Review: Fear Street Part One: 1994

Director: Leigh Janiak

Stars: Maya Hawke, Kiana Madeira, Julia Rehwald

There’s nothing unforgivable about getting your music cues wrong. Inaccurate by a year… two… It’s a passable blip. But it does speak to a level of slipshod attention-to-detail. The second piece of heavy-handed source music to land in Fear Street Part One: 1994 is “Only Happy When It Rains” by Garbage. A song from 1995. Later Prodigy’s “Firestarter” from 1996. White Town’s “Your Woman” from 1997.  It doesn’t matter that these are chronological snafus.

But also, in a way, it kind of does.

Based on YA material churned out by R.L. Stine around the time it is (supposedly) set, this is the first of three teen horror flicks landing on Netflix over the coming weeks. – a smattering of sour candies comparable to Amazon’s volatile Welcome to the Blumhouse strand last year. That set of cast-offs largely provided more disappointments than it did thrills and, with Netflix’s reputation for original content about on a par with that, expectations aren’t sky high.

Our all-American setting is the twin rural communities of Sunnyvale (not Sunnydale!) and Shadyside (think the dynamic between Springfield and Shelbyville). The film’s cold open sees Maya Hawke spooked in a mall late at night as book store clerk Heather, before a sequence that lifts from Scream more hungrily than Scary Movie. Enough to have you asking where the line is between homage and parody.

Post-opening credits and we’re introduced to ‘Shadysider’ Deena (Kiana Madeira); a typical high-schooler navigating the mass-hysteria of yet another murder amid the student body. The rumour-mill favours a local urban legend of a witch, but the news reveals a far more mundane culprit. More pressingly for Deena, a candlelight vigil means an unwelcome reunion with her Sunnyvale ex Samantha (Olivia Scott Welch). But despite Heather’s killer having been caught at the scene, a similarly-costumed copycat starts haunting the neighbourhoods.

Fear Street 1994 is at all times far more interested in tipping its hat to VHS titles of old and alternative chart-busters than it is anything resembling originality or suspense. More-so even than the aforementioned Stranger Things, its another exercise in shallow nostalgia. It’s lovely that so many directors are so openly crushing on John Carpenter (right down to that typeset) and Wes Craven, but these blatant exercises in trite plagiarism are wearing thin.

What hasn’t been learned from Carpenter et al is how to keep things trim. 1994 trundles along, happier indulging in soap opera antics between generic suburban teens than it is keeping its audience’s heart-rates up. That speaks to a lack of discipline with the YA material, but it’s also part and parcel of the genre, so go figure. When he does fix his gaze on getting our blood pumping, Janiak leans on the most moribund of modern crutches; the cheap jump scare. There are two in the first two minutes, by the way.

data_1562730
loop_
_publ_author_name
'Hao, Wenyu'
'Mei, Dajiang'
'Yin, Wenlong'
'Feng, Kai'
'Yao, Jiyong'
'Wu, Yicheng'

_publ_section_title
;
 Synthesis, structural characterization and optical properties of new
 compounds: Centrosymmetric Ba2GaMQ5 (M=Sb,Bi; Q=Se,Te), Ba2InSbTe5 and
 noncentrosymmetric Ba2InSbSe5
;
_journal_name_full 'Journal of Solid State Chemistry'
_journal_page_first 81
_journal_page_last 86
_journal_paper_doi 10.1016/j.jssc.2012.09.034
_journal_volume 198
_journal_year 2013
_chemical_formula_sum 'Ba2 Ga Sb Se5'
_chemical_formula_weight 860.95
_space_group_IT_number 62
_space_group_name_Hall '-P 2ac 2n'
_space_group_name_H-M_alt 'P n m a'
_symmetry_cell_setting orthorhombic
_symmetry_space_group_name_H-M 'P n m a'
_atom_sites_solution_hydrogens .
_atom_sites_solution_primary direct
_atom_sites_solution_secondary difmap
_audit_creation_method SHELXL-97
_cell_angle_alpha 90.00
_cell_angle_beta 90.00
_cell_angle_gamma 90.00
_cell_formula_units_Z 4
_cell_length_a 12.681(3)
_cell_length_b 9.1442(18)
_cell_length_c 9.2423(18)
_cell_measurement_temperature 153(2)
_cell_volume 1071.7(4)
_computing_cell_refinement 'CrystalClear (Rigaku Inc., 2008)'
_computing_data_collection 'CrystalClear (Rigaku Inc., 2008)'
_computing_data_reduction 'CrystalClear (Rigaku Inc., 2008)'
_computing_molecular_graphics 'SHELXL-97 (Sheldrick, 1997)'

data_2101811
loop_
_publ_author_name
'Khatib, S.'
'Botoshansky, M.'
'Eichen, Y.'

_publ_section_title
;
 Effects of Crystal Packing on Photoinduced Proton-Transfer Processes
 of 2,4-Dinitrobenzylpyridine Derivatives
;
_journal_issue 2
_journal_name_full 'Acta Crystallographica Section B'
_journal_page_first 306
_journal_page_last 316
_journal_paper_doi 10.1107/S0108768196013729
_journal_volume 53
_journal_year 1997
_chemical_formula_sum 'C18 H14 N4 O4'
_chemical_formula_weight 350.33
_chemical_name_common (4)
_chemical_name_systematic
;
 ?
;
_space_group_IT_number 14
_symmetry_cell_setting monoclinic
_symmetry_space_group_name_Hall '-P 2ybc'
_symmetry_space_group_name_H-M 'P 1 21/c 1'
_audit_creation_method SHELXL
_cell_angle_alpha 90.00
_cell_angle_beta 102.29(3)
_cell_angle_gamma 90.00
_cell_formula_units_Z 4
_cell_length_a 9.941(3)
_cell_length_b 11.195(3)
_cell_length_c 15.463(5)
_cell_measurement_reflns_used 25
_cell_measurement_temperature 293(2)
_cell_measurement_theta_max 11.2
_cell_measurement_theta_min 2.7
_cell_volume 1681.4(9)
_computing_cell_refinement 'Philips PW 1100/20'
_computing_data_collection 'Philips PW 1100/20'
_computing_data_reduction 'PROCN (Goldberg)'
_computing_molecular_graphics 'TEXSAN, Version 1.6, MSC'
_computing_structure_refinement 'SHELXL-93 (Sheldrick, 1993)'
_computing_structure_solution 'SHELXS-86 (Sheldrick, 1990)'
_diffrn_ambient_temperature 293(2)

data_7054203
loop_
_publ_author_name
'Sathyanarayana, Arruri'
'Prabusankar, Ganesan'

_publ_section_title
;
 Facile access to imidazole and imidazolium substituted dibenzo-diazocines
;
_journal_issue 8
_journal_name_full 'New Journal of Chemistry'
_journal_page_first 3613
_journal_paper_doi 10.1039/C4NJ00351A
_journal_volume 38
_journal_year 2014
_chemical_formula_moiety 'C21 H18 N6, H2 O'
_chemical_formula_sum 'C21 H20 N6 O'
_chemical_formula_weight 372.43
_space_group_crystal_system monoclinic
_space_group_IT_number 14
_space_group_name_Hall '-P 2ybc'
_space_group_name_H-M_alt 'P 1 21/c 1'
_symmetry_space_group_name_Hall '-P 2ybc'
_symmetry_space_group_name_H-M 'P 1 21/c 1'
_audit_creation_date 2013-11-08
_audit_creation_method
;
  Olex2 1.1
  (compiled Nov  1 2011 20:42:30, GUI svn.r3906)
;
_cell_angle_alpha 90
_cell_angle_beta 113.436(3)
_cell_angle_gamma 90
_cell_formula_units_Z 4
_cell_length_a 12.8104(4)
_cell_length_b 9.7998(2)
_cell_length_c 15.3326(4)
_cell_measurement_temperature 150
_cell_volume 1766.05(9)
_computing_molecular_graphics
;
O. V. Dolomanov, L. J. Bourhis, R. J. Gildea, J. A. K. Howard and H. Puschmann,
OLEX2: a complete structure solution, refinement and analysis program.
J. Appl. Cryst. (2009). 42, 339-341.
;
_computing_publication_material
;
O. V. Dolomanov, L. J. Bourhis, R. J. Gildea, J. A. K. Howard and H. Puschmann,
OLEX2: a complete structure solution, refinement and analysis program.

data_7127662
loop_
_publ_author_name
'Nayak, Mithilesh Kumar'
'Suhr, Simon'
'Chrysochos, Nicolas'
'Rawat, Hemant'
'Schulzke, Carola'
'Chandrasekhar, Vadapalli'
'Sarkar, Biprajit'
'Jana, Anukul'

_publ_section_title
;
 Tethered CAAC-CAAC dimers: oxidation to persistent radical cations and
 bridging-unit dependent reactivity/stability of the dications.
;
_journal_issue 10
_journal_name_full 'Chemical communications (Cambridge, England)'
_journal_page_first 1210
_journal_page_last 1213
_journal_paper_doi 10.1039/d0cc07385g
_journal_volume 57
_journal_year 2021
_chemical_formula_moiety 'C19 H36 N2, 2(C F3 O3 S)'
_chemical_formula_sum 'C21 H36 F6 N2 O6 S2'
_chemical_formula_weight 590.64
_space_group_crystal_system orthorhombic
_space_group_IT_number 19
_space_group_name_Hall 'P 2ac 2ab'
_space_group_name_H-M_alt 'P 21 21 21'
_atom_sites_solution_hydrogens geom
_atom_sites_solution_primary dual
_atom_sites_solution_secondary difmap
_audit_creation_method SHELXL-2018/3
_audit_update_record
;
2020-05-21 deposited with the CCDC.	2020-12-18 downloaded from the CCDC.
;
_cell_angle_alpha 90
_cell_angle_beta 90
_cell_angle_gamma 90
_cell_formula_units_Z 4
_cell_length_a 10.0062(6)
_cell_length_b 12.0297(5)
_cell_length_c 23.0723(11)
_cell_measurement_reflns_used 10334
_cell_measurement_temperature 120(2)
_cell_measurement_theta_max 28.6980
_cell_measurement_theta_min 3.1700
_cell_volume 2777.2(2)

There are positives, however. When Janiak does spill the grue, its enjoyable gloopy. These teens are quite the gang of potty-mouths, recalling the spirited bond between the kids in Andy Muschiette’s IT adaptation, and most of them are pretty great. Of note are Benjamin Flores, Jr. as Deena’s extremely-online younger brother Josh and Eighth Grade breakout Fred Hechinger as Simon (I feel like we’ll be seeing a lot more of Hechinger in the future).

And, as the story machinations turn, it appears as though 1994 has slightly more up its sleeve than a slim deviation on the Michael Myers template. In a plot that conjures memories of under-seen 1981 shocker Dead & Buried, there’s a decidedly un-zombie-like spate of undead sightings amid all the fleeing and conjecture. It soon seems as though those rumours of a witch’s curse might not be as far-fetched as Deena thought. Throw in smattering of It Follows via Flatliners and you’re all set.

For all their swearing, Janiak’s Scooby Gang – and their antics – are largely inoffensive. They’re pleasant to spend some non-committal time with. Understanding their core audience and our established behaviours, Netflix have commissions some low-stakes spookiness that can be easily digested on the sofa with one-eye on your Twitter feed. More of their trademark “that’ll do” fare, this time bathed in oceans of bisexual lighting.

If this kind of casual fodder – literal ‘content’ – is starting to feel insulting, grating, thoroughly underwhelming… it’s also hard to really come down hard on because of how transparently disposable it is. Just like those anachronistic music cues, such overall laziness ought to be factored in as a given at this point, even before you’ve hit play. But who knows? Maybe Parts 2 and 3 with actually attempt something….

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